My name is Jimbo and I'm sort of an alcoholic - Page 2 - SoberRecovery : Alcoholism Drug Addiction Help and Information
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Old 03-14-2019, 10:42 PM   #21 (permalink)
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Welcome back Jimboagust

I think we can get hung up on the labels sometimes. If you want to quit drinking but can't...if your drinking is causing you problems but you still can't stop, then places like SR are the best places for you to be

D
Meetings can vary greatly. There ARE some ****** meetings. There seems to be a "personality" to each. As time went on, I began to see the problem wasn't the meeting but me. Two ways to determine if you're an alcoholic: Go 30 days without drinking AND without thinking about it (like most "normal" people I know**, or, have a drink whenever you'd like but drink ONLY ONE, with no exceptions. Normal people will have no difficulty with either, while the second option would make me insane.

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Old 03-15-2019, 04:39 AM   #22 (permalink)
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I would suggest discussing this with someone who has experience and/or training in addiction. Either an open minded long-timer or a therapist who specializes in addiction. You allude to objections or reservations that prevent you from going all-in on your recovery. Perhaps AA isn't the best fit for you, but the solution won't find you - you have to seek it like your life depends on it. Sooner or later, that will be the case if you continue to drink.
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Old 03-15-2019, 04:54 AM   #23 (permalink)
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I think one thing that I learned (and sometimes have to "re-learn" ) is that I can't set expectations of what others will do in meetings. Sure, sometimes they "drive me crazy" but I can't go into it with that expectation....cuz I gotta stay in my lane, as AA tells us, and be there for my sobriety and any assistance that gives to others in some way.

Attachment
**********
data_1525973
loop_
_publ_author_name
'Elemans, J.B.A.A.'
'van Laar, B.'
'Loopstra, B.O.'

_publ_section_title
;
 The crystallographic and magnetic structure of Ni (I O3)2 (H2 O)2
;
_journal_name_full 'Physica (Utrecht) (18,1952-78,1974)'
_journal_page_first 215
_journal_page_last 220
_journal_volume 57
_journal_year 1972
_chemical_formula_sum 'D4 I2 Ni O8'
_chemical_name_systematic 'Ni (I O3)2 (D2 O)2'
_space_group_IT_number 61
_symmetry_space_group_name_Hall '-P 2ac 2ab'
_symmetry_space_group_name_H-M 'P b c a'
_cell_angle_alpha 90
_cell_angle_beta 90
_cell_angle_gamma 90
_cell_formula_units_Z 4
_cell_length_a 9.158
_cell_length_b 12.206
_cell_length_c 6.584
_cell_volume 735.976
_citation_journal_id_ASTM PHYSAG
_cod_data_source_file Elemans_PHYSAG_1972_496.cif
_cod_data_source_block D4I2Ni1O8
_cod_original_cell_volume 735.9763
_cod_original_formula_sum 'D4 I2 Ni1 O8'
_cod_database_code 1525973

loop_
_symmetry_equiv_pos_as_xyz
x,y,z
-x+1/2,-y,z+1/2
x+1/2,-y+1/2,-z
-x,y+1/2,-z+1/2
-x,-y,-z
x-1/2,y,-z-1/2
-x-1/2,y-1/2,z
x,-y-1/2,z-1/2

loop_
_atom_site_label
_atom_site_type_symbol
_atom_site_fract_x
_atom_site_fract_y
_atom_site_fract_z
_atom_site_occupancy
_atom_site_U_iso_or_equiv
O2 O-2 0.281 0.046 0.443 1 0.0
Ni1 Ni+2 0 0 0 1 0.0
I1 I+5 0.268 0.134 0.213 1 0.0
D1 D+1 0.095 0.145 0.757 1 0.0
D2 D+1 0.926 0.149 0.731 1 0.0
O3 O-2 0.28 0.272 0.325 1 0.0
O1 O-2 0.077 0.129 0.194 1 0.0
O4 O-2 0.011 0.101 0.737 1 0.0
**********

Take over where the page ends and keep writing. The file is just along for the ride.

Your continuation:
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Old 03-15-2019, 05:19 AM   #24 (permalink)
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I'm currently struggling with the question of whether or not I should try going to meetings again. I know it would help, but it's also going to drive me absolutely nuts. I unfortunately don't have access to any other group meetings in the area.
That was me. I didn't want the stigma of going to AA. The religious part wasn't something I wanted. Actually, my local group, the only help available in my small town, turned out to be mostly hard core Bible Thumpers with beliefs about God that went beyond most normal church goers.

But the people were sincere about sobriety, even though I recognized some of their routes to get there could not possibly work for me. Actually, I liked AA. I didn't debate theology with anyone, but I did put forth my own straight forward nuts and bolts commitment to sobriety without ever bringing up higher powers or matters of spirituality.